Jony is abandoned into a lone exile. When a human spaceship comes to trap and exploit the People like dumb animals, Jony must figure out the true relationship between the humans, the Big One aliens that had captured him and Rutee on another world, and the People. He must decide whether to join his own kind, or fight for his adoptive community despite their having turned against him.

Breed to ComeIron Cage is a good read, but the bearlike People are only intriguing anthropomorphic background characters. Iron Cage is Jony’s adventure, and he is human.

Breed to Come

Breed to Come (pages 221-442), on the other paw, is a true anthropomorphic classic. It is arguably the earliest s-f novel to feature an evolved animal-man protagonist, as opposed to a fantasy novel with intelligent animal characters. (Norton used a very similar plot in Star Man’s Son, 2250 A.D. (Harcourt, Brace, August 1952), reprinted as Daybreak – 2250 A.D., but that featured a mutant human protagonist in a world of intelligent animals.) In the far future, humanity has become insanely reckless and, due to a deadly experimental “epidemic virus”, the humans have abandoned Earth. That same virus has caused the housecats, dogs, and rats left behind to evolve extremely rapidly into intelligent People (cats), Barkers, Tusked Ones (boars), and Rattons, each achieving a primitive civilization while the three fight over the relics of their “Demon” forerunners.

Furtig is a young cat-warrior:

To those who had known his ancestors, he would be a grotesque sight; for a body once well fitted to the needs of its owner had altered in ways strange to nature. Rounded forepaws had split into stubby fingers, awkward enough but able to accomplish much more in the way of handling. His body was still largely furred, but there were places where the fur had thinned to a light down. There was more dome to his skull, just as the brain beneath was different, dealing with thoughts and conceptions earlier unknown. In fact it was that brain which had altered most of all. Feline, Furtig’s ancestors had been. But Furtig was something which those who had known those felines could not have accurately named. (p. 226)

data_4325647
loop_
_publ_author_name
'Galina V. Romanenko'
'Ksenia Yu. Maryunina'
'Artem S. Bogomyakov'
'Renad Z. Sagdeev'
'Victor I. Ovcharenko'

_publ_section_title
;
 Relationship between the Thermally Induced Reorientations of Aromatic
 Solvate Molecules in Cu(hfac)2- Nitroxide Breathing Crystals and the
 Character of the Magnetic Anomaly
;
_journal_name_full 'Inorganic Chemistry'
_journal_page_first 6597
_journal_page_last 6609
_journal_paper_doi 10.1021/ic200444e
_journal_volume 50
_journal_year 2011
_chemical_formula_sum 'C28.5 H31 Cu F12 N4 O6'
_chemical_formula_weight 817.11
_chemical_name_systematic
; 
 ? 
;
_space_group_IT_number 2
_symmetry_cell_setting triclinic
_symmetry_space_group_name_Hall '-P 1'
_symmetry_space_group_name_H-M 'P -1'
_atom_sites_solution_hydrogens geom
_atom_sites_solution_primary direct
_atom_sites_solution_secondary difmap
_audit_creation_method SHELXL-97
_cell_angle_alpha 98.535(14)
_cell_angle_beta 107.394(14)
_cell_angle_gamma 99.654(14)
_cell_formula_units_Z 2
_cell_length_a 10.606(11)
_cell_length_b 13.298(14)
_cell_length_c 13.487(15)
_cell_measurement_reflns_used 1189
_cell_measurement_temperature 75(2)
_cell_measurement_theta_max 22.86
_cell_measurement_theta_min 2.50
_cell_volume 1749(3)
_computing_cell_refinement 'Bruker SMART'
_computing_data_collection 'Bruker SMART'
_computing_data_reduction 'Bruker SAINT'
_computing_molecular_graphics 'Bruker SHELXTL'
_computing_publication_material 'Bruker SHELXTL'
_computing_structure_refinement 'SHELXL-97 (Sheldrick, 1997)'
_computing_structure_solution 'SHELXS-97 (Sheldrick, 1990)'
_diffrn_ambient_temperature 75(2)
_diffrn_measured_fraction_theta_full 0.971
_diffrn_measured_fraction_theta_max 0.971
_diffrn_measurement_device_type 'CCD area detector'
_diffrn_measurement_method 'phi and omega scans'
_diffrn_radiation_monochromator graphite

Furtig lives in the Five Caves with the rest of the People, whose oldest and wisest one is Gammage, who is always studying the left-behind artifacts of the long-gone Demons. “He [Furtig] was of Gammage’s own clan line, and they were noted for their boldness of curiosity and their differences in body. In fact they were not too well regarded. Once more his lips wrinkled, his tail twitched. Warriors of his family did not find it easy to take a mate, not even when they won in the Trials. Their restlessness of spirit, their habit of questioning old ways, of exploring, was not favored by any prudent cave mother who wished security for future younglings. (p. 227)

In fact, Furtig learns, the absent Gammage had believed that the Demons would return.

And – with greater folly – he even spoke of trying to make truce with the Barkers for a plan of common defense, lest when the Demons returned we be too scattered and weak to stand against them. When this was known, the Elders refused the gifts of Gammage and told his messenger not to come again, for we no longer held them clan brothers. (p. 235)

Furtig journeys to find Gammage and learn the truth. He finds things to be more ominous than he feared. Not only is Gammage convinced that the Demons will return to Earth soon, the Rattons are attacking to gain control of the Demon relics that Gammage planned to use against them, but which the Rattons plan to use to make themselves masters of the People and the Barkers. Furtig is sent on missions with others of Gammage’s group against the Rattons and to beat them to new Demon artifacts. When the Demons return, Furtig is in the forefront of the fight against them, though they are not what the People expect.

Breed to Come is a bit old-fashioned by modern standards, but still a must-read for today’s furry fans. If you don’t want to spend $12 for The Iron Breed, look for it or for the original 1972 edition of Breed to Come at your public library. The cover art for The Iron Breed by Stephen Hickman is new. Hickman is a fine s-f artist and this is a fine painting of a felinoid Furry cat-man; but it is generic s-f art, not illustrating any particular scene in this book.

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If you want to see the original cover of "Star Man's Son, 2250 A.D.", here it is. Cover and interior illustrations by Nicholas Mordvinoff.

http://www.isfdb.org/wiki/images/1/1f/STRMNSSN1952.jpg

Fred Patten

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About the author

Fred (Fred Patten)read storiescontact (login required)

a retired former librarian from North Hollywood, California, interested in general anthropomorphics